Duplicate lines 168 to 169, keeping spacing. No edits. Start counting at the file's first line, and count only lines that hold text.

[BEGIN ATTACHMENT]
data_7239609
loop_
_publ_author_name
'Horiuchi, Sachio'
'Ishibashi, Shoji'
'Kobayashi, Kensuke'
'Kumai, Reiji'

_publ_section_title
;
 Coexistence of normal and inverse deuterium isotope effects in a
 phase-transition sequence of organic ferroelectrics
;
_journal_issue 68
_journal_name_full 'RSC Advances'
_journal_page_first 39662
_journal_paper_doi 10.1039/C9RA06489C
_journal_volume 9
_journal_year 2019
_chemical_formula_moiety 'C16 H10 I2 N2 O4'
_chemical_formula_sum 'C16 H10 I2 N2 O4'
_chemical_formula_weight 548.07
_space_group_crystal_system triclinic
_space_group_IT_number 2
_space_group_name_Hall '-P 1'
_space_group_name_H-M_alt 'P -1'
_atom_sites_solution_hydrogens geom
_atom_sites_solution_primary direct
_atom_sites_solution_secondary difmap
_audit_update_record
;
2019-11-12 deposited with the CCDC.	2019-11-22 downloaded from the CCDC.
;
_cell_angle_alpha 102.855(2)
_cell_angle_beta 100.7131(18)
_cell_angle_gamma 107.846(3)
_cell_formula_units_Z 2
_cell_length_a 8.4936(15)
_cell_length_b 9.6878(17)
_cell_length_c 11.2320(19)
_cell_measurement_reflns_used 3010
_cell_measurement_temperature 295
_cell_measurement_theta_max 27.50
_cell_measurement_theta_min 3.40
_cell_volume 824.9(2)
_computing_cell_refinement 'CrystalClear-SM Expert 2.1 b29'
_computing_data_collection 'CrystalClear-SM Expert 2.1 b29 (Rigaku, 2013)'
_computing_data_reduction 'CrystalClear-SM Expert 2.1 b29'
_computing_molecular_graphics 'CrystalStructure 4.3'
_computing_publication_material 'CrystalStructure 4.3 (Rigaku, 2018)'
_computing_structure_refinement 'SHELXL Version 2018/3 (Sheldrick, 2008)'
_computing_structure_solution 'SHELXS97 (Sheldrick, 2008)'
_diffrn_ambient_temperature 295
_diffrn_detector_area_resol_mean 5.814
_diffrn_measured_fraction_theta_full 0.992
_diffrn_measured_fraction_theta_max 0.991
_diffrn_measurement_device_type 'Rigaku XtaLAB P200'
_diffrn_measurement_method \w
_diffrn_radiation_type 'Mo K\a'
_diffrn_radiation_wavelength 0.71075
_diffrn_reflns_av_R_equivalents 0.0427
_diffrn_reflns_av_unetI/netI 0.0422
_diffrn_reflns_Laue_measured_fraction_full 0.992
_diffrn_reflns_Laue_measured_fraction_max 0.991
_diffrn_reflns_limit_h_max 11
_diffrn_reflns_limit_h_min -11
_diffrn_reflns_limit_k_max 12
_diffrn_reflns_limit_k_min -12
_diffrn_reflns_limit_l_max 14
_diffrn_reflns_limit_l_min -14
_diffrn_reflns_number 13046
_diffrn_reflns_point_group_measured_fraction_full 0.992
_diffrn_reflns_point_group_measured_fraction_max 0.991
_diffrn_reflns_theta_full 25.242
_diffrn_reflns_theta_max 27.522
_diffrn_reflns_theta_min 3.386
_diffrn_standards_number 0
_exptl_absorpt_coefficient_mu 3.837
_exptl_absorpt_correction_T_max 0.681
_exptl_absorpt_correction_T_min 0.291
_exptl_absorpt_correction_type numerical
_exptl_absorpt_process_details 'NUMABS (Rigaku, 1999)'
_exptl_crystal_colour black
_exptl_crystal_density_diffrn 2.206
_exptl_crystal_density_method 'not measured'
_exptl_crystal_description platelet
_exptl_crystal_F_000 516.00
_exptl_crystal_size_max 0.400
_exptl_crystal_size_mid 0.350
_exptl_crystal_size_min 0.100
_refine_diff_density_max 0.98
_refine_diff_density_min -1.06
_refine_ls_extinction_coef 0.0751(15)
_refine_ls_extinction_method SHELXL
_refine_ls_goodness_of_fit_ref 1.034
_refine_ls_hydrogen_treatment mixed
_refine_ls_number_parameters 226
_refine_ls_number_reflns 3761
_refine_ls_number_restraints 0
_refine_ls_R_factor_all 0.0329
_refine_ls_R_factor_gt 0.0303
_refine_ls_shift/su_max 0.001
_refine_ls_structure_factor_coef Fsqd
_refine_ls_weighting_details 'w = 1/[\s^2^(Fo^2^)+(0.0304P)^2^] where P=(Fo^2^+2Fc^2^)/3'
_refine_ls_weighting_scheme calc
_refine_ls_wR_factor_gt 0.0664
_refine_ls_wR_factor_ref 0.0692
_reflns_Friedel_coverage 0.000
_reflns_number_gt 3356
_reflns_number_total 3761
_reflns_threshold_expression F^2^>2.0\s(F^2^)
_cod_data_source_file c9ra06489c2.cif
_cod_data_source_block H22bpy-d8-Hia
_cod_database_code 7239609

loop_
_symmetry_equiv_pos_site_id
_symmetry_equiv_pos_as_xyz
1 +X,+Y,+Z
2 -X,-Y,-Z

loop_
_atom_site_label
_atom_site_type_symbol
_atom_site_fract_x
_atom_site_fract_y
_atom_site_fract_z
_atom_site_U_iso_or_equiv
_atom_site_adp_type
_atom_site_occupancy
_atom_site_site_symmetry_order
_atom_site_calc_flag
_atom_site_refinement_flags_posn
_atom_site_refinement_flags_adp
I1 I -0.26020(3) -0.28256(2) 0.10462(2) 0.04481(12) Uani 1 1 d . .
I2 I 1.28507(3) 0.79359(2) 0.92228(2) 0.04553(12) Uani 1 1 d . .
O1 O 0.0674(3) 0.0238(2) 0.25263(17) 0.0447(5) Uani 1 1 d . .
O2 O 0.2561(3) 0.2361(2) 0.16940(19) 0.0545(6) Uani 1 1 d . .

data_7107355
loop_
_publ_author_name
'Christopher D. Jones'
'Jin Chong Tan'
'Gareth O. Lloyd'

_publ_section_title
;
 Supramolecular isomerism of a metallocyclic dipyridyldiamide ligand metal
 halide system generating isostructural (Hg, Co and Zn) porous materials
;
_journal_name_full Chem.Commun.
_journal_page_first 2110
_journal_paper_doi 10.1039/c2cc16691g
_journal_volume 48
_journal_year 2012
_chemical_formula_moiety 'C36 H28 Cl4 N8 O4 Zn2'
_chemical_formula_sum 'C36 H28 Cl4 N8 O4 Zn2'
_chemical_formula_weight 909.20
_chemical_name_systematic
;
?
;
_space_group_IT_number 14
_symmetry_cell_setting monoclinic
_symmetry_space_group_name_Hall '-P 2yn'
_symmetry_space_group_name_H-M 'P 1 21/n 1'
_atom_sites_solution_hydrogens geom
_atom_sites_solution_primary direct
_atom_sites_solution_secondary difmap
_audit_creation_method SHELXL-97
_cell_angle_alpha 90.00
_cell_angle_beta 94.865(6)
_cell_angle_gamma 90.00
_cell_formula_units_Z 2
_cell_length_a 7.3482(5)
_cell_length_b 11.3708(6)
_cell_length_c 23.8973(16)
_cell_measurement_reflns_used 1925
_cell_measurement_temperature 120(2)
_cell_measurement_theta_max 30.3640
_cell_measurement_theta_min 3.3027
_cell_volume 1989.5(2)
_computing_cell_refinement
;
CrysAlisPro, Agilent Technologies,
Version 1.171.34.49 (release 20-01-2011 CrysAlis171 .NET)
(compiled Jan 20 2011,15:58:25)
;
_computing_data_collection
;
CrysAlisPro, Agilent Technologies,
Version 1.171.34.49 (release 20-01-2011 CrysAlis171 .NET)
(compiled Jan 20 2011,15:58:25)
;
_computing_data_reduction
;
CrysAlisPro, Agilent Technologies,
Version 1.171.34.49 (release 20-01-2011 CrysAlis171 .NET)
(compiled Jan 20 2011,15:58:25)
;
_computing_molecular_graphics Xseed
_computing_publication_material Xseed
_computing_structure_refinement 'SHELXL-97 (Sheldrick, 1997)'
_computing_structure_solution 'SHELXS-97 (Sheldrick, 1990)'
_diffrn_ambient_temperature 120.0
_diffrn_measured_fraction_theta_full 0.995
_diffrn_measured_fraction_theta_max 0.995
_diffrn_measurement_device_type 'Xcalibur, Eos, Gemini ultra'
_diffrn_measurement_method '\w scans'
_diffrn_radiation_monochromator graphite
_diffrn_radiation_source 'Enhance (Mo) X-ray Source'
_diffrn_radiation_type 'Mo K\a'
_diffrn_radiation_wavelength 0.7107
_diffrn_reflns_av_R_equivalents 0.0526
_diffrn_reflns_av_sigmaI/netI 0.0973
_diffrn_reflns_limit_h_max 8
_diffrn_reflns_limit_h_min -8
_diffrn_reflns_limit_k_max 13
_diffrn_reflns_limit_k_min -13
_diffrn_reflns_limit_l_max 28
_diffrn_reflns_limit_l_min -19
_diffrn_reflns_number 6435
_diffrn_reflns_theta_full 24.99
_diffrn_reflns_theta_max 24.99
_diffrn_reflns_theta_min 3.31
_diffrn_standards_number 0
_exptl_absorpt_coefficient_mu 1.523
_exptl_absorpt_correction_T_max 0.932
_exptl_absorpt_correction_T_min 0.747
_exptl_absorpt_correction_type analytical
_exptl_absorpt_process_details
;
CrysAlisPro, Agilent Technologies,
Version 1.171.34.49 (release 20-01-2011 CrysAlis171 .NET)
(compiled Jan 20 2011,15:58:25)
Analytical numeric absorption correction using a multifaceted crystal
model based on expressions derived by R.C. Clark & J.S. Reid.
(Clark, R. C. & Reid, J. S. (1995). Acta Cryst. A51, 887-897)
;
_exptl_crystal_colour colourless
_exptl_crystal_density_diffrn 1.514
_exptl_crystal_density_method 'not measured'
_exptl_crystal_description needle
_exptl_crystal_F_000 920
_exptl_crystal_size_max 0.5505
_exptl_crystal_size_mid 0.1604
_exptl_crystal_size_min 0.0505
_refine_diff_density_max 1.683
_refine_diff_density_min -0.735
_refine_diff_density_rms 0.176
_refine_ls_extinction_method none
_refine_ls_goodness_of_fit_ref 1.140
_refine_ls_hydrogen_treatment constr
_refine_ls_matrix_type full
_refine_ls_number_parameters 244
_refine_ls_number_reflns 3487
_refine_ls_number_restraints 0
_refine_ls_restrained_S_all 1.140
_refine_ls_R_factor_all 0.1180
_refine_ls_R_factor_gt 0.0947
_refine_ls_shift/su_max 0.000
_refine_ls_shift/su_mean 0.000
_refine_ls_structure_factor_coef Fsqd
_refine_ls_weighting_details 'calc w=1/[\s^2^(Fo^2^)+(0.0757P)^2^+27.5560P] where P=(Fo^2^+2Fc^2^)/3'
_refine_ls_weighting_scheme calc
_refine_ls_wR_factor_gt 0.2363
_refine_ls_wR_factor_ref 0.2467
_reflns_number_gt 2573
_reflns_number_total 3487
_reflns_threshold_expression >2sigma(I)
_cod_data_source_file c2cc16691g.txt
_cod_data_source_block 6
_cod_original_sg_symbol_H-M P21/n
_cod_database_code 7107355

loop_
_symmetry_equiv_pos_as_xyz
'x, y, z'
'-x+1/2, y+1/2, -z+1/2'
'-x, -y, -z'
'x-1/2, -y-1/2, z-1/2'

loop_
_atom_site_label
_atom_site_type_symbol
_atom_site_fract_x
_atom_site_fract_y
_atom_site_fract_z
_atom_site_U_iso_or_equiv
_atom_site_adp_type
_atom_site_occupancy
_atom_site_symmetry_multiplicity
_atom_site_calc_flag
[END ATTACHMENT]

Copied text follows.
_cell_angle_beta 94.865(6)
_cell_angle_gamma 90.00